Breaking the Rules: Graeme Obree

Obree in the initial stages of innovation. Photo via obree.com

I’m going to let you in on a little secret. Innovation is ugly, inelegant. By it’s very definition, it is carried out with almost a kind of contempt for The Rules. With no regard for aesthetics, it is a domain ventured into by the casually courageous and mentally frail. It comes in fits and starts, and success is punctuated by devastating defeats. The same personality that drives innovation thrives on the momentum of success and easily passes over seemingly insurmountable obstacles with hardly a moment’s notice, and is also irreparably upset by inconsequential setbacks.

On an afternoon ride with a friend, Graeme Obree decided to turn up the bars on his road bike in order to achieve a better tuck while riding. After a succession of iterative improvements to that core idea, he arrived at a bicycle that carried cycling into perhaps it’s most prolific period of innovation. When it comes to innovation, success also carries with it the singular distinction of changing the world and the way we operate in it.

If ever there was any question that innovation can be ugly, his trusted bike, Old Faithful – famously built out of bits of washing machine and scrap metal – definitively put the question to rest. However ugly the machine, uncompromising function can in it’s own right be beautiful, and Obree’s “I’ve been kicked in the boys” tuck exhibited only grace and elegance as he flew around the track in Norway to set the World Hour Record in 1993.

Obree led the charge in revitalizing interest in the Hour, fearlessly taking on much better funded pros such as Chris Boardman, Tony Rominger, and Miguel Indurain. I look back on this period as perhaps one of the most exciting times in our great sport, and it all started with one crazy idea.

[youtube]http://www.youtube.com/watch?v=ml6KT5MArC8[/youtube]

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71 Replies to “Breaking the Rules: Graeme Obree”

  1. Shit, I can’t tell them apart! Seperated at birth? Cyclops does look pretty relaxed on the bike…

  2. @Nate

    Do my eyes deceive me, or is the recumbent rider equipped with both handlebar-mounted mirrors and a helmet mirror?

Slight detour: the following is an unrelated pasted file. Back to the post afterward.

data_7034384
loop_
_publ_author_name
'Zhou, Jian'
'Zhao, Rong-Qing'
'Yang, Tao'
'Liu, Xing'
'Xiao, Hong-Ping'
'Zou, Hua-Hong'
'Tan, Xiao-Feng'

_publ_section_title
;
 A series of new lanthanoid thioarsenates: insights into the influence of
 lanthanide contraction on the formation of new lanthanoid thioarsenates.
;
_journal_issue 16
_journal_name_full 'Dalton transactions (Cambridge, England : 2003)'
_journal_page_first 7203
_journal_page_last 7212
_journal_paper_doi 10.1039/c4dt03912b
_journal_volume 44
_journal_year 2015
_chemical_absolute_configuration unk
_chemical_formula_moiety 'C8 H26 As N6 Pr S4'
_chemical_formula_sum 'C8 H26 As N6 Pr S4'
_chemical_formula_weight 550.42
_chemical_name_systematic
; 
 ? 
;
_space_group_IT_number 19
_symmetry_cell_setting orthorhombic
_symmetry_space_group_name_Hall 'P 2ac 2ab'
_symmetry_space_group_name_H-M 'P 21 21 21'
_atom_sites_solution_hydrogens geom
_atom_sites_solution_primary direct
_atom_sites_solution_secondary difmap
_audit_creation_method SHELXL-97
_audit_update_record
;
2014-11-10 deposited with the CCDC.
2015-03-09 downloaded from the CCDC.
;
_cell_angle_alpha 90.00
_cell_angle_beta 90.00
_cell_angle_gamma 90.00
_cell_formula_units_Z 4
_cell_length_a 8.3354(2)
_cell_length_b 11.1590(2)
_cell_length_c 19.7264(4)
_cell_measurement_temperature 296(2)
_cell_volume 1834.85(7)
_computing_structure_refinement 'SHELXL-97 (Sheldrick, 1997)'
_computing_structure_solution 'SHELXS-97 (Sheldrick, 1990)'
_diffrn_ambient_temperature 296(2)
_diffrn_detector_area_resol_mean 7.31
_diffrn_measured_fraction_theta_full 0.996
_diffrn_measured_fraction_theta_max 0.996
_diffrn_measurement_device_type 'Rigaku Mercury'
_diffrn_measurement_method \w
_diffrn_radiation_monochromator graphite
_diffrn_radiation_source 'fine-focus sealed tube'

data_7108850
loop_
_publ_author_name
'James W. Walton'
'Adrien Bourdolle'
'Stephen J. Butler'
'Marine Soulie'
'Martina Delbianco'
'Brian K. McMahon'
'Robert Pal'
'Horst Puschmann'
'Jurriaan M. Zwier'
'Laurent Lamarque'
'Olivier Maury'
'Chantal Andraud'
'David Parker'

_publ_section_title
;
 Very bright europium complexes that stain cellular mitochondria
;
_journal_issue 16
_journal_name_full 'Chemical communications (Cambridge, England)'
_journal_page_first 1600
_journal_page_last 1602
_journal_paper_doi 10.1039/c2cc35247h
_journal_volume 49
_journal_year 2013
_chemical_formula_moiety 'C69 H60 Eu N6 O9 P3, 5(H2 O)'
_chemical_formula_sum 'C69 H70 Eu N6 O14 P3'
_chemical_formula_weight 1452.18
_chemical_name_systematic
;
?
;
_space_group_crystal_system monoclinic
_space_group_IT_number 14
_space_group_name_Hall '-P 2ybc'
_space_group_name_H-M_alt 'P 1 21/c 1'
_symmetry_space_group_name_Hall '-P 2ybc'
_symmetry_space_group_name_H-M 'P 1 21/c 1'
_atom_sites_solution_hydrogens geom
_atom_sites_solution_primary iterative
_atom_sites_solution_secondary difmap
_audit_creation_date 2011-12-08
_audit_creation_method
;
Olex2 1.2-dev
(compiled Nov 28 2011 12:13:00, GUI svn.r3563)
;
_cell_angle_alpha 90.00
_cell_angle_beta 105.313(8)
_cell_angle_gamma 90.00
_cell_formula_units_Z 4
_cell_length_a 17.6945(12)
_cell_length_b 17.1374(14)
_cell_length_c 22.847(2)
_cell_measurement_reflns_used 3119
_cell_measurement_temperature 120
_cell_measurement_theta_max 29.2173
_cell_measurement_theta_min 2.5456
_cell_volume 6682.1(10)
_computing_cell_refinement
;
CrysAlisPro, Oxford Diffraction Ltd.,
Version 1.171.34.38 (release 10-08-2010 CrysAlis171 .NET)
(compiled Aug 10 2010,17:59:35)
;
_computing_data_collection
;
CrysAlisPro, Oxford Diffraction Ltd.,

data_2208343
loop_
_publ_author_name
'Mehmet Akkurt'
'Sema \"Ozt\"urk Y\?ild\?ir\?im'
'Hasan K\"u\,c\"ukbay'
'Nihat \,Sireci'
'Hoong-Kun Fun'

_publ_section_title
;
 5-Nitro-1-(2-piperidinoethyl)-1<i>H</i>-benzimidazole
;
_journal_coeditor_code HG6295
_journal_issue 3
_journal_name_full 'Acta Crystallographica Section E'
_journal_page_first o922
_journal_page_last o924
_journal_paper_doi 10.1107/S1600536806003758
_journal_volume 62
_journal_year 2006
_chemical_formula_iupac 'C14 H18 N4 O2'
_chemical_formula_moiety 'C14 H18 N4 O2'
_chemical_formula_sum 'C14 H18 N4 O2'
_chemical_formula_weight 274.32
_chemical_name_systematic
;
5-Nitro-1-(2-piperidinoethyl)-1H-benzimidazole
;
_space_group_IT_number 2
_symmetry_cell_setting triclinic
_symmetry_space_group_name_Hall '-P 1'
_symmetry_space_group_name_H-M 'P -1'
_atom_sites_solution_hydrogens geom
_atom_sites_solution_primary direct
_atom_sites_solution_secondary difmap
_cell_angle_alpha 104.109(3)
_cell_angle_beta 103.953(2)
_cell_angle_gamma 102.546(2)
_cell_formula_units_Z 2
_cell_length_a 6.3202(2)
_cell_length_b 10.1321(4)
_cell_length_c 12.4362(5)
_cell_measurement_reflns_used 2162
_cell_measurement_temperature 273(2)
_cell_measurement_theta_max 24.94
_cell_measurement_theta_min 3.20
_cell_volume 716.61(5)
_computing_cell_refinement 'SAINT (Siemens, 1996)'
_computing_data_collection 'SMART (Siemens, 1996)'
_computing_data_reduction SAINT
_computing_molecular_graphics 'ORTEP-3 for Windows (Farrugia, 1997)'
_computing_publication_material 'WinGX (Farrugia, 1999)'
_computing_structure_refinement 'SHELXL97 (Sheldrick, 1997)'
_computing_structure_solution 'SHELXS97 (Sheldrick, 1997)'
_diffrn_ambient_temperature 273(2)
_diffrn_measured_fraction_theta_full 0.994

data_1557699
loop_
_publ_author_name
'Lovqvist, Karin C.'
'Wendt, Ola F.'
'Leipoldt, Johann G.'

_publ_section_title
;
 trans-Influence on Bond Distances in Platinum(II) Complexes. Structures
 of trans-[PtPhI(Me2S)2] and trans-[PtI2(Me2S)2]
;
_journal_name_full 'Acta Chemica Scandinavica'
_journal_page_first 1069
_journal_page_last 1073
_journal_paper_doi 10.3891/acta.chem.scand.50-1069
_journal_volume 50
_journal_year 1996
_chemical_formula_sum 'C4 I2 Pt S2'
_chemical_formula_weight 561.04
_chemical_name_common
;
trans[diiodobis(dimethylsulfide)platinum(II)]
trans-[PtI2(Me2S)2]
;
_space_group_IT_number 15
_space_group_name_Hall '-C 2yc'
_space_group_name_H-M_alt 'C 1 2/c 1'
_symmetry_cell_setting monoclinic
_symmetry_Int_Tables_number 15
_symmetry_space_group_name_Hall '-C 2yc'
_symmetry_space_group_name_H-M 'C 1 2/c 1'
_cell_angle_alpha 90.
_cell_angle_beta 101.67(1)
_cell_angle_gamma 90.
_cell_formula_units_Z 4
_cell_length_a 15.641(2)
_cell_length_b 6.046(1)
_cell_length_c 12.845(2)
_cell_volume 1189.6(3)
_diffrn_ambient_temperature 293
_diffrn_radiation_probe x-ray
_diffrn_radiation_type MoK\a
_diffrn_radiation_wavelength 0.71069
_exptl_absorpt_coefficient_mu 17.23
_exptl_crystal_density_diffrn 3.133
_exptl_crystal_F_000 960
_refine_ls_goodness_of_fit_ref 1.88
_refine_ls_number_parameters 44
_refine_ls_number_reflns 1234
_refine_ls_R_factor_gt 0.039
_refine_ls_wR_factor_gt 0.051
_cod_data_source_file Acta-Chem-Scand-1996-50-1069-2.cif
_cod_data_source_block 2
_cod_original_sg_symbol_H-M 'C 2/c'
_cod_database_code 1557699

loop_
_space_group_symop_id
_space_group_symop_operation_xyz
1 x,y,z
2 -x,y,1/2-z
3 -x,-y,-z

The Rule violations are so rife, you’re better off pointing out where the doood DOESN’T suck. That said, good on recumbent riders for getting outside and doing something they dig on. Anyone with a passtime that doesn’t involve the words “AH”, “TAR”, and “EE” is good by me.

    I encourage them to pursue their sport, ride lots, and look good doing it. Which, admittedly, means get rid of the recumbent and get a road bike.

    @Gildasd
    Wow, if they are good enough to handle it, good on them. Mostly, it seems a lazy-boy is out of place on a roadie group ride as much as a mountain bike, but if you got the skilz, you got the skilz. Good on ’em.

    Personally, I admire recumbent riders the way I admire anyone who doesn’t do my sport; I appreciate they are into something I’m not, and I figure that I’m probably the one doing the cooler sport.

  3. @frank
    Oh, something I want to add. I am not a fan of recumbents, but they have their place. My dad, 65 years old at the time – who was building a timber frame house with my mom by hand from oak trees he logged from his own land and milled with his own two hands, fell off the roof while pulling some fucked up crazy stunt that no one should ever pull ever and busted his hip.

    His doctor told him he would never walk again and that the house would remain unbuilt. He had surgery, bought a recumbent and rode it all winter – IN MINNESOTA, WITH STUDDED TIRES – and then in the spring he got back on every one of his 17 – YES 17 – road bikes. (He’s the inventor of Rule 12, by the way.)

    He liked the recumbent because it “loosened his hip a good deal” and it “wasn’t so bad when I blacked out and crashed from the pain.” That there is a lesson in Rule 5.

    Oh, and he finished the house this summer.

    Respect.

  4. @frank

    Your dad is a hardman, no doubt. I’d never fault anyone for riding a recumbent that has an injury which makes riding a normal bike impractical. They still want to be out on the road and feel the wind whipping past them.